A 1920 advertisement for Gilbert Toys from the Saturday Evening Post. (Image: Wikimedia Commons)

Luckily for Santa Claus and other parties interested in children, the industry group Toy Manufacturers of the U.S.A. got wind of the scheme in time to arrange for a 15-minute opportunity to make the case for Christmas. To win over the Cabinet members, they turned to the president of their association, the charismatic and enthusiastic A.C. Gilbert.

They could not have made a better choice. Alfred Carlton Gilbert was an extraordinary man. Born in the 1880s in the frontier town of Salem, Ore., he entered college at Pacific University in Forest Grove, then transferred to Yale for medical school — paying part of his way through school as a performing magician.

After he earned his M.D., Gilbert’s father hoped he would move back to Oregon and establish a practice. But Gilbert had other ideas. Joining with a fellow magician, he established the Mysto Manufacturing Company, producers of supplies for professional and amateur magicians.

Then one day, in 1911, Gilbert was watching some railroad workers assemble a steel trestle, and it gave him the idea for what would become the original Erector Set.

It was the Erector set, and the various similar creative-construction toys that followed it — chemistry sets, microscope kits, and later even an atomic energy set with a Geiger counter and real uranium-238 samples — that would make Gilbert rich and famous.

In 1918, most of that success was still to come. But his toy company was already one of the biggest in the country, and his natural enthusiasm and charisma had made him a natural as a spokesman for his industry.

Still, the task that faced him was a daunting one. He had to convince the most powerful men in the United States to change their minds, to voluntarily walk away from a source of war-bond revenue that could shorten the war and could save American lives. He had to convince them that canceling Christmas for America’s children was too high a price to pay, in morale and in lost educational development, for that short-term advantage. He himself was absolutely convinced that such was the case. Now he just had to convince the nation’s war-hardened leaders.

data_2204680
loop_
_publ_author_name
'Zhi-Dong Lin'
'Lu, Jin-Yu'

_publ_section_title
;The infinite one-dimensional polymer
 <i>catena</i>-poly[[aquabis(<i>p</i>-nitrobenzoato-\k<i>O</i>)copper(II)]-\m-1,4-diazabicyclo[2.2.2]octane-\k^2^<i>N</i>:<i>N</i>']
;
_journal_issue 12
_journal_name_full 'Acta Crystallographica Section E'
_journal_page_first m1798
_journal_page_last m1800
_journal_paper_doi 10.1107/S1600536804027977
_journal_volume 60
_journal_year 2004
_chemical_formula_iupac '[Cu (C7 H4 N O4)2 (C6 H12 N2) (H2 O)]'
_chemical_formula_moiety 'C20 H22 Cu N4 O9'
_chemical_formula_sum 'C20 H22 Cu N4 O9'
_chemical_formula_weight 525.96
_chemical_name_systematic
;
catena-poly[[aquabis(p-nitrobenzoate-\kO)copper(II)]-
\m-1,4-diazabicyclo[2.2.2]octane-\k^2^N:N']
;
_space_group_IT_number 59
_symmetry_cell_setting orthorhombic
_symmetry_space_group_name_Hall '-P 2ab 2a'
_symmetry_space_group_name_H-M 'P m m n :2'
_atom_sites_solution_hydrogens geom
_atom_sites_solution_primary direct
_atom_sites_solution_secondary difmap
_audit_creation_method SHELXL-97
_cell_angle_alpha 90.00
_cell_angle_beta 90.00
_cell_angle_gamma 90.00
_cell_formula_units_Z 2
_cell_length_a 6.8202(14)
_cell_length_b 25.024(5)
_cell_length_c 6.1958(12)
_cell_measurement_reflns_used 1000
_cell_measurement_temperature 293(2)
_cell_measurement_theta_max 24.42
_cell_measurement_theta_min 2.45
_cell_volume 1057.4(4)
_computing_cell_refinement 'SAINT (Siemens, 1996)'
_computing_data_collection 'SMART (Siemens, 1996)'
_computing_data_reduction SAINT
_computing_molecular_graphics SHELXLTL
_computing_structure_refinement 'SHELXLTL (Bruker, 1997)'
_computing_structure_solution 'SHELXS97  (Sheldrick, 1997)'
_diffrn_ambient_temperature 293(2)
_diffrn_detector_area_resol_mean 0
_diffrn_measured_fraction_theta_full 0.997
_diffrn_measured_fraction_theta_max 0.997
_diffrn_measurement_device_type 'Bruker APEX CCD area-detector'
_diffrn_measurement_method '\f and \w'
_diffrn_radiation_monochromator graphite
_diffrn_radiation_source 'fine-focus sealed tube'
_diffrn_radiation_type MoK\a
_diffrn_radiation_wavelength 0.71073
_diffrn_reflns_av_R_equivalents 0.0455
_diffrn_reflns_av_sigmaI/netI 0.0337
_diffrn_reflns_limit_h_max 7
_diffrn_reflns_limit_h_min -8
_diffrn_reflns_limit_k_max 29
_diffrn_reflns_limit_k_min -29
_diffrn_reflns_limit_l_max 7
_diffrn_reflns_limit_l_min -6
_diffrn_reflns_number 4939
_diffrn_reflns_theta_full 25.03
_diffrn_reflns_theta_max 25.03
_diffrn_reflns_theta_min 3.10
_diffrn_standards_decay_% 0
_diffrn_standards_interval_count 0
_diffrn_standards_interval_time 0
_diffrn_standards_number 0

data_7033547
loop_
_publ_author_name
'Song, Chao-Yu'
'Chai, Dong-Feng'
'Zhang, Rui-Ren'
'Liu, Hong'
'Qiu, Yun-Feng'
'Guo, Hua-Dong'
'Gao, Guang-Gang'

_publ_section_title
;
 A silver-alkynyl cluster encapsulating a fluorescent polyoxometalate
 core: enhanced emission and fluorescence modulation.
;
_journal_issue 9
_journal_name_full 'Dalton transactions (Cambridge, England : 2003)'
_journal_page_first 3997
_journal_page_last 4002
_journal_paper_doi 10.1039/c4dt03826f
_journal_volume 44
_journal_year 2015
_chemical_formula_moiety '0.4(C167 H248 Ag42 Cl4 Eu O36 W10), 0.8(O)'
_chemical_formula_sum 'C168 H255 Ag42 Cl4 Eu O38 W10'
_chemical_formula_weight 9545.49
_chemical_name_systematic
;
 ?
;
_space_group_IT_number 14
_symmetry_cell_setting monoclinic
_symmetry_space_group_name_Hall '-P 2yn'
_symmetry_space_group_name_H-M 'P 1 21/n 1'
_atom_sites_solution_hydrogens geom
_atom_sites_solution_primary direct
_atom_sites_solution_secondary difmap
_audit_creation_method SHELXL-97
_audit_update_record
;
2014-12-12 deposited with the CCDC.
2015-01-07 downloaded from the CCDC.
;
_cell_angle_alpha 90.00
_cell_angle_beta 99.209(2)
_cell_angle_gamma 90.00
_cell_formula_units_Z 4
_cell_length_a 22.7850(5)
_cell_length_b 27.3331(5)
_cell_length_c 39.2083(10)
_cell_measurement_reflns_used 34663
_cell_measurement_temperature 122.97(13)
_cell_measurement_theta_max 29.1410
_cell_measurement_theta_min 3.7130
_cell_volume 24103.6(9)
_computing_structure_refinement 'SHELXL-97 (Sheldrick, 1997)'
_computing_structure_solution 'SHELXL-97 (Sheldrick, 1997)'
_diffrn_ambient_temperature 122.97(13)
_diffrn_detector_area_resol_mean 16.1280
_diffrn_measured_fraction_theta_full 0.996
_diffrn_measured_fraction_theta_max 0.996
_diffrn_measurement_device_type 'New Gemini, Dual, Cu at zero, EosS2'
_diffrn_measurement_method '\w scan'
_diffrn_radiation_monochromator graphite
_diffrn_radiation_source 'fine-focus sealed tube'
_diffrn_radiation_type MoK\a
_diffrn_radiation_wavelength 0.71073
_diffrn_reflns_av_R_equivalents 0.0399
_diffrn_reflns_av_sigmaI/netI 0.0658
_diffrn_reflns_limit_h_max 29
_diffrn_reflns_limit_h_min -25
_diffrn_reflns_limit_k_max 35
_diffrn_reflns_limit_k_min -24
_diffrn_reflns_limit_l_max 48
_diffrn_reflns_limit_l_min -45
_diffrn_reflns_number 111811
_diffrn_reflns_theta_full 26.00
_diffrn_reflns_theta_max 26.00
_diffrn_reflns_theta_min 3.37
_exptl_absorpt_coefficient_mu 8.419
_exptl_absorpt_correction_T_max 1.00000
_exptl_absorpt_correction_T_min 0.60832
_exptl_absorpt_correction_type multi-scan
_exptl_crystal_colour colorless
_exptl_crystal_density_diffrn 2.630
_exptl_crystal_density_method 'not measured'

Gilbert faced the Council members and began his pitch.

“The greatest influences in the life of a boy are his toys,” Gilbert told them. “A boy wants fun, not education. Yet through the kind of toy American toy manufacturers are turning out he gets both. The American boy is a genuine boy, and he wants genuine toys. He wants guns that really shoot, and this is why we have given him air rifles from the time he was big enough to hold them. It is because of the toys they had in childhood that the American soldiers are the best marksmen in the battlefields of France.”

Gilbert went on a bit in a similar patriotic vein, and then, when the time seemed right, the other toymakers who had accompanied him into the room started pulling out toys and passing them around the table.

“From the moment he opened them out onto the library table, the Secretaries were boys again,” wrote the reporter from the Boston Post, which published a big spread on the event. “Secretary Daniels was as pleased with an (Ives Mfg. Co.) Submarine as he could be with a new destroyer.”